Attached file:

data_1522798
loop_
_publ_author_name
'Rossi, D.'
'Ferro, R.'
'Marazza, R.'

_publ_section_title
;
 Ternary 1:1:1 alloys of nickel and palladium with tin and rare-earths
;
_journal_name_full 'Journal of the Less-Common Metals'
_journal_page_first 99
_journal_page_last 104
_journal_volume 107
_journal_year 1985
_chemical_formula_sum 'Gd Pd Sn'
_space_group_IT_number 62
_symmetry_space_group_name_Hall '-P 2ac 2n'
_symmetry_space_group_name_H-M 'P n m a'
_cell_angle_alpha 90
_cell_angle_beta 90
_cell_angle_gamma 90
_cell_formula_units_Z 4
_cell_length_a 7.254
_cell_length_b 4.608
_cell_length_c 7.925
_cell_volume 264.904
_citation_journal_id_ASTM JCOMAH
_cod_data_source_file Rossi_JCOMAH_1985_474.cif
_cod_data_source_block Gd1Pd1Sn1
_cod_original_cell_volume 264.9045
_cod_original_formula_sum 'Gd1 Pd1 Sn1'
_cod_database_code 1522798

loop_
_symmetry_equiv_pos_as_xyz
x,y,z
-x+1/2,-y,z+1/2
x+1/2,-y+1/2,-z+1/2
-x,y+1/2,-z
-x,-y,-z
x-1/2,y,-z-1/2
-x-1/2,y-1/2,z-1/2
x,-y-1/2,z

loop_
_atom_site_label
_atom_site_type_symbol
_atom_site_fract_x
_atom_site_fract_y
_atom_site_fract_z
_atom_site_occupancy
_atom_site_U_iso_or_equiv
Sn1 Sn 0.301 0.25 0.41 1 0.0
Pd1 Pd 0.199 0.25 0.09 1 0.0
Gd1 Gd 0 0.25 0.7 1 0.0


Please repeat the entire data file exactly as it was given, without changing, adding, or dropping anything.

data_1522798
loop_
_publ_author_name
'Rossi, D.'
'Ferro, R.'
'Marazza, R.'

_publ_section_title
;
 Ternary 1:1:1 alloys of nickel and palladium with tin and rare-earths
;
_journal_name_full 'Journal of the Less-Common Metals'
_journal_page_first 99
_journal_page_last 104
_journal_volume 107
_journal_year 1985
_chemical_formula_sum 'Gd Pd Sn'
_space_group_IT_number 62
_symmetry_space_group_name_Hall '-P 2ac 2n'
_symmetry_space_group_name_H-M 'P n m a'
_cell_angle_alpha 90
_cell_angle_beta 90
_cell_angle_gamma 90
_cell_formula_units_Z 4
_cell_length_a 7.254
_cell_length_b 4.608
_cell_length_c 7.925
_cell_volume 264.904
_citation_journal_id_ASTM JCOMAH
_cod_data_source_file Rossi_JCOMAH_1985_474.cif
_cod_data_source_block Gd1Pd1Sn1
_cod_original_cell_volume 264.9045
_cod_original_formula_sum 'Gd1 Pd1 Sn1'
_cod_database_code 1522798

loop_
_symmetry_equiv_pos_as_xyz
x,y,z
-x+1/2,-y,z+1/2
x+1/2,-y+1/2,-z+1/2
-x,y+1/2,-z
-x,-y,-z
x-1/2,y,-z-1/2
-x-1/2,y-1/2,z-1/2
x,-y-1/2,z

loop_
_atom_site_label
_atom_site_type_symbol
_atom_site_fract_x
_atom_site_fract_y
_atom_site_fract_z
_atom_site_occupancy
_atom_site_U_iso_or_equiv
Sn1 Sn 0.301 0.25 0.41 1 0.0
Pd1 Pd 0.199 0.25 0.09 1 0.0
Gd1 Gd 0 0.25 0.7 1 0.0